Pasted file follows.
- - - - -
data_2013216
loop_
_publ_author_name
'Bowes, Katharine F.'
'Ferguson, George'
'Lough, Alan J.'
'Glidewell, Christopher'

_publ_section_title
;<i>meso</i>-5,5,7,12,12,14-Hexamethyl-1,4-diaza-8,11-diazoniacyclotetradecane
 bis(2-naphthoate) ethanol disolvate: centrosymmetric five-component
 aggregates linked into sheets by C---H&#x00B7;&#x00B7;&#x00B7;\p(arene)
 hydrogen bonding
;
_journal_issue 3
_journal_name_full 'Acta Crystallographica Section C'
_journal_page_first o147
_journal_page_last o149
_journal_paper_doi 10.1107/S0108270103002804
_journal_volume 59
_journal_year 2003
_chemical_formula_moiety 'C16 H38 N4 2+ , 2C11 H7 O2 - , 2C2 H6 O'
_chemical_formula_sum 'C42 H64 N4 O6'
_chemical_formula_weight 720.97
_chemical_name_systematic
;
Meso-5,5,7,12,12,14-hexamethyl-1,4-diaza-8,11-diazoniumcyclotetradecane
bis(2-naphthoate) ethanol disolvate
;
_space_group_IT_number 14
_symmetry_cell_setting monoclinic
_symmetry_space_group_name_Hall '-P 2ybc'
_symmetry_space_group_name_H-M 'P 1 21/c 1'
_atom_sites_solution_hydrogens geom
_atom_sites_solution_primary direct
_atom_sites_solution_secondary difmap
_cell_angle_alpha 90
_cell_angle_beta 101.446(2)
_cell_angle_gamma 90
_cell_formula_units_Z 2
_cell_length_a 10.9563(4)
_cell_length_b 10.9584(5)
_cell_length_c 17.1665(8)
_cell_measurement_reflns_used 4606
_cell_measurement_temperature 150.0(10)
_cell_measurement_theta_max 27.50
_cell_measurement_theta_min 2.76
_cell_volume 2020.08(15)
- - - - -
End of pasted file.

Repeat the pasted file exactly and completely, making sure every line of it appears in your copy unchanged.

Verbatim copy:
data_2013216
loop_
_publ_author_name
'Bowes, Katharine F.'
'Ferguson, George'
'Lough, Alan J.'
'Glidewell, Christopher'

_publ_section_title
;<i>meso</i>-5,5,7,12,12,14-Hexamethyl-1,4-diaza-8,11-diazoniacyclotetradecane
 bis(2-naphthoate) ethanol disolvate: centrosymmetric five-component
 aggregates linked into sheets by C---H&#x00B7;&#x00B7;&#x00B7;\p(arene)
 hydrogen bonding
;
_journal_issue 3
_journal_name_full 'Acta Crystallographica Section C'
_journal_page_first o147
_journal_page_last o149
_journal_paper_doi 10.1107/S0108270103002804
_journal_volume 59
_journal_year 2003
_chemical_formula_moiety 'C16 H38 N4 2+ , 2C11 H7 O2 - , 2C2 H6 O'
_chemical_formula_sum 'C42 H64 N4 O6'
_chemical_formula_weight 720.97
_chemical_name_systematic
;
Meso-5,5,7,12,12,14-hexamethyl-1,4-diaza-8,11-diazoniumcyclotetradecane
bis(2-naphthoate) ethanol disolvate
;
_space_group_IT_number 14
_symmetry_cell_setting monoclinic
_symmetry_space_group_name_Hall '-P 2ybc'
_symmetry_space_group_name_H-M 'P 1 21/c 1'
_atom_sites_solution_hydrogens geom
_atom_sites_solution_primary direct
_atom_sites_solution_secondary difmap
_cell_angle_alpha 90
_cell_angle_beta 101.446(2)
_cell_angle_gamma 90
_cell_formula_units_Z 2
_cell_length_a 10.9563(4)
_cell_length_b 10.9584(5)
_cell_length_c 17.1665(8)
_cell_measurement_reflns_used 4606
_cell_measurement_temperature 150.0(10)
_cell_measurement_theta_max 27.50
_cell_measurement_theta_min 2.76
_cell_volume 2020.08(15)